How much should you save for retirement? The true answer is that no one knows. However, Barbara Friedberg is sure of one thing -- those who start their retirement planning and save early often will end up in much better shape than people who begin saving in their 40s or later. Retirement planning in your early years of life will save you from facing financial hardship during your retired years.
However, the lecturer at the Leavey School of Business at Santa Clara University and editor in chief of BarbaraFriedbergPersonalFinance.com says do not worry if you are among the procrastinators -- all hope is not lost.
What is the correct amount of money that people should save for retirement on a percentage basis? Should it be 10 percent, 15 percent or 20 percent?
In general, it is best to save as much as possible and even more importantly to start as soon as you begin working. If a young adult starts her retirement planning in her 20s, she does not need to save as much as a person who starts saving in her 40s.
For example, Jill starts investing $300 per month in a diversified all-world stock index fund at age 25. She continues to invest the same amount per month until age 65. Over the 40 years, she invested a total of $144,000 and at age 65, she amassed $770,000. Assume an average rate of return of 6.9 percent over the 40 years.
If Jill earned $45,000 at age 25, then that $3,600 per year was only 8 percent of her salary. As her salary grew, the percent of her salary invested was even less than 8 percent.
Consider Jack, who didn't start investing until age 40. Assume Jack earned $60,000 per year and decided to save 15 percent of his salary, or $9,000 per year, for retirement. He invests in the same diversified all-world stock index fund as Jill. For simplicity's sake, assume he continues to save $9,000 ($750 per month) until age 65. The total amount Jack invests is $225,000. At age 65, Jack's retirement savings equal $598,025.
Jill invests less money, starts earlier than Jack and ends up with more wealth in retirement. The best retirement strategy is to start young. Start later, and you need to save a lot more than those who begin earlier.
Longevity risk -- the risk of outliving your money -- is a big issue for people about ready to retire. Companies now are offering their former employees a choice between a lump sum and a regular pension check. Companies hope the lump sum offer is accepted so they can offload the longevity risk. Who should bear this risk?
The companies who initially offered the pensions are under a social (and usually legal) contract to uphold their obligation.
Annuitizing part of one's retirement funds, (combined with) Social Security, is an excellent way to guard against the potential of outliving your funds. As with the former question, there is not one correct solution for everyone. The decision whether to take a lifetime annuity or lump sum payout is complicated.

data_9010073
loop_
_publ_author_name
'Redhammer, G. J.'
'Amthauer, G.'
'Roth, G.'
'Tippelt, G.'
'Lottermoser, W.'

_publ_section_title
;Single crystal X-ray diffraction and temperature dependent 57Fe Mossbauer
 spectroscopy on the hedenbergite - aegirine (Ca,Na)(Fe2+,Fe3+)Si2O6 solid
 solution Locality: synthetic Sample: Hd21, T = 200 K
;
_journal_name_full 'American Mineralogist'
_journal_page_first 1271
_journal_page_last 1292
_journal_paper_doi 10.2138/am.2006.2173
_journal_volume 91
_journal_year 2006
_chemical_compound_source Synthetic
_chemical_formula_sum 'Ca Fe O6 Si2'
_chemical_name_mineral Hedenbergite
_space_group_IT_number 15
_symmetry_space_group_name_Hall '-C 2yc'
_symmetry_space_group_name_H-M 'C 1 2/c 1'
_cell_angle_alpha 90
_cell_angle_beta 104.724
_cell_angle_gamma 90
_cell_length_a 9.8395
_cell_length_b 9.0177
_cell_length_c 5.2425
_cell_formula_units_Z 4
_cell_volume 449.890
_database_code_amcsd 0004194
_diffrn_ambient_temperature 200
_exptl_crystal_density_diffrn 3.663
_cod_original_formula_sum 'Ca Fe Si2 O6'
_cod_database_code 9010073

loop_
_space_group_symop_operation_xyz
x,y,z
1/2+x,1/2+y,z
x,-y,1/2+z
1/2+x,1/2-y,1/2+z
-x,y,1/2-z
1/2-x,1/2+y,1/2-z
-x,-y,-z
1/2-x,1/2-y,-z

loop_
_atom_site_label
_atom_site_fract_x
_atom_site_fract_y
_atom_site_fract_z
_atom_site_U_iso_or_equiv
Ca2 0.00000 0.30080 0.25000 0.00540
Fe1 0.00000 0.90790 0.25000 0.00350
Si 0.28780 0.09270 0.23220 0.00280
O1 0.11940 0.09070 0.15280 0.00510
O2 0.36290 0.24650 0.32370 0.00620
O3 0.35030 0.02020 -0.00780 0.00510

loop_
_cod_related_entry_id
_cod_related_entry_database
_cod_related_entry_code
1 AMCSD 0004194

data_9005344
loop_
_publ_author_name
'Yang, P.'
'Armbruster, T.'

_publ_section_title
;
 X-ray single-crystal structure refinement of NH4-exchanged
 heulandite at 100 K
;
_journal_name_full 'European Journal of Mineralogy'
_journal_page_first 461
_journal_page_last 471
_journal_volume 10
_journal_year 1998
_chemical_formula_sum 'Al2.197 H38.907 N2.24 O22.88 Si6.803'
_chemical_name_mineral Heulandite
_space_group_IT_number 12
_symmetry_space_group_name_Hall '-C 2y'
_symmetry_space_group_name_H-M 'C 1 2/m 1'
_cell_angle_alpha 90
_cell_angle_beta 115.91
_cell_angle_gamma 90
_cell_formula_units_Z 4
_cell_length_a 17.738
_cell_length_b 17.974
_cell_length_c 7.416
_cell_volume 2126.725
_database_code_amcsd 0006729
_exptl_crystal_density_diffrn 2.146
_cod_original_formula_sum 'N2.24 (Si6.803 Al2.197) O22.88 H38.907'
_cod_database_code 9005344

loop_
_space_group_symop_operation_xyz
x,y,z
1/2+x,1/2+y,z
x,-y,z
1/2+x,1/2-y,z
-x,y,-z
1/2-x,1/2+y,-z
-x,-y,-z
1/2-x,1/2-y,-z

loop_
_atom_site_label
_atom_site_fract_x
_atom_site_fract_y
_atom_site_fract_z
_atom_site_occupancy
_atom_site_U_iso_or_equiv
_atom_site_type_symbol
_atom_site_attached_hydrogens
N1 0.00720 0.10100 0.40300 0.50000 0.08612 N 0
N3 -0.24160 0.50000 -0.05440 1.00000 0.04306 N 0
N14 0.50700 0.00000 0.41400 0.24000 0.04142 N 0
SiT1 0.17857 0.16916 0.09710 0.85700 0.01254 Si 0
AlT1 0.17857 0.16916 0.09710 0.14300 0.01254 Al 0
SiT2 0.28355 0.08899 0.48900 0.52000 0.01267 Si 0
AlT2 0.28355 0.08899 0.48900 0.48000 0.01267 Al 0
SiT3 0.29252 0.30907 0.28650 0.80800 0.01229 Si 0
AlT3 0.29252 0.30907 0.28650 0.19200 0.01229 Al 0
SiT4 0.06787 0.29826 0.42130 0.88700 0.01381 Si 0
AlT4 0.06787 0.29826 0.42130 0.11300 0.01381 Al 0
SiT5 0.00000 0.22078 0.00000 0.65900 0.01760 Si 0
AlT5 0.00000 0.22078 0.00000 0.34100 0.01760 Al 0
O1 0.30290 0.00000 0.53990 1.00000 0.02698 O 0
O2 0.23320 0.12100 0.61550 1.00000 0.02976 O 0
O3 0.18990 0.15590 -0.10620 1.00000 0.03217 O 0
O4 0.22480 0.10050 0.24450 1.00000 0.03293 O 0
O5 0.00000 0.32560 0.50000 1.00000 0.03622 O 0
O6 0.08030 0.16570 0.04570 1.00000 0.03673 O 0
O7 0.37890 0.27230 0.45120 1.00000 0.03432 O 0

Factors to consider depend upon available investment alternatives for the lump sum payment and growth expectations of the funds. Additionally, some individuals are better off with the simplicity and guarantee of an annuity. If one is confronted with this type of decision, it's wise to schedule an hour -- or two sessions -- with a fee-only financial planner to evaluate the choice.
Are insurance products such as annuities a good solution for getting a regular check in retirement? If so, what type of annuities would you recommend?
Annuities are helpful to stabilize one's cash flow in retirement and solve the retiree's problem of outliving her money. According to the U.S. Securities and Exchange Commission website, there are three types of annuities: fixed, indexed and variable.
I suggest purchasing an immediate fixed annuity with part of your retirement funds. In exchange for an initial payment, the recipient receives a cash flow for life, or for the combined life of purchaser and spouse. The negative aspect of these types of annuities is that if you die early, you get no refund on the initial payment. On the other side, live a really long time and you get monthly income far above the amount of your initial contribution.
Should the government get more involved in helping Americans prepare for retirement by, for example, creating an annuity on top of Social Security?
I don't believe it is the government's place to create additional funding options for retirement. Retirement planning is the individual's responsibility.
How do you think the impending shortfall of Social Security should be handled? Should the cap on wages of $110,100 be lifted so that more people at higher levels of income contribute to the payroll tax?
Currently, one can receive partial Social Security benefits at age 62 and depending upon birth year, the retiree is eligible for full benefits between ages 65 and 67. With the average lifespan substantially higher than when Social Security was created, it is reasonable to raise both the age one can begin receiving retirement benefits as well as the full retirement age. (Further reading is available at Cato.org and SocialSecurity.gov.)
Inflation impacts wage growth, and the 4.2 percent tax directed toward Social Security for incomes up to $110,000 should certainly be examined. Raising the level of income subject to Social Security tax from $110,000 to $120,000 costs workers an additional $420 per year.
We would like to thank Barbara A. Friedberg, MBA, lecturer at Leavey School of Business at Santa Clara University in Santa Clara, Calif., for her insights. Questions for this interview were contributed by Barbara Whelehan, assistant managing editor for Bankrate.com.
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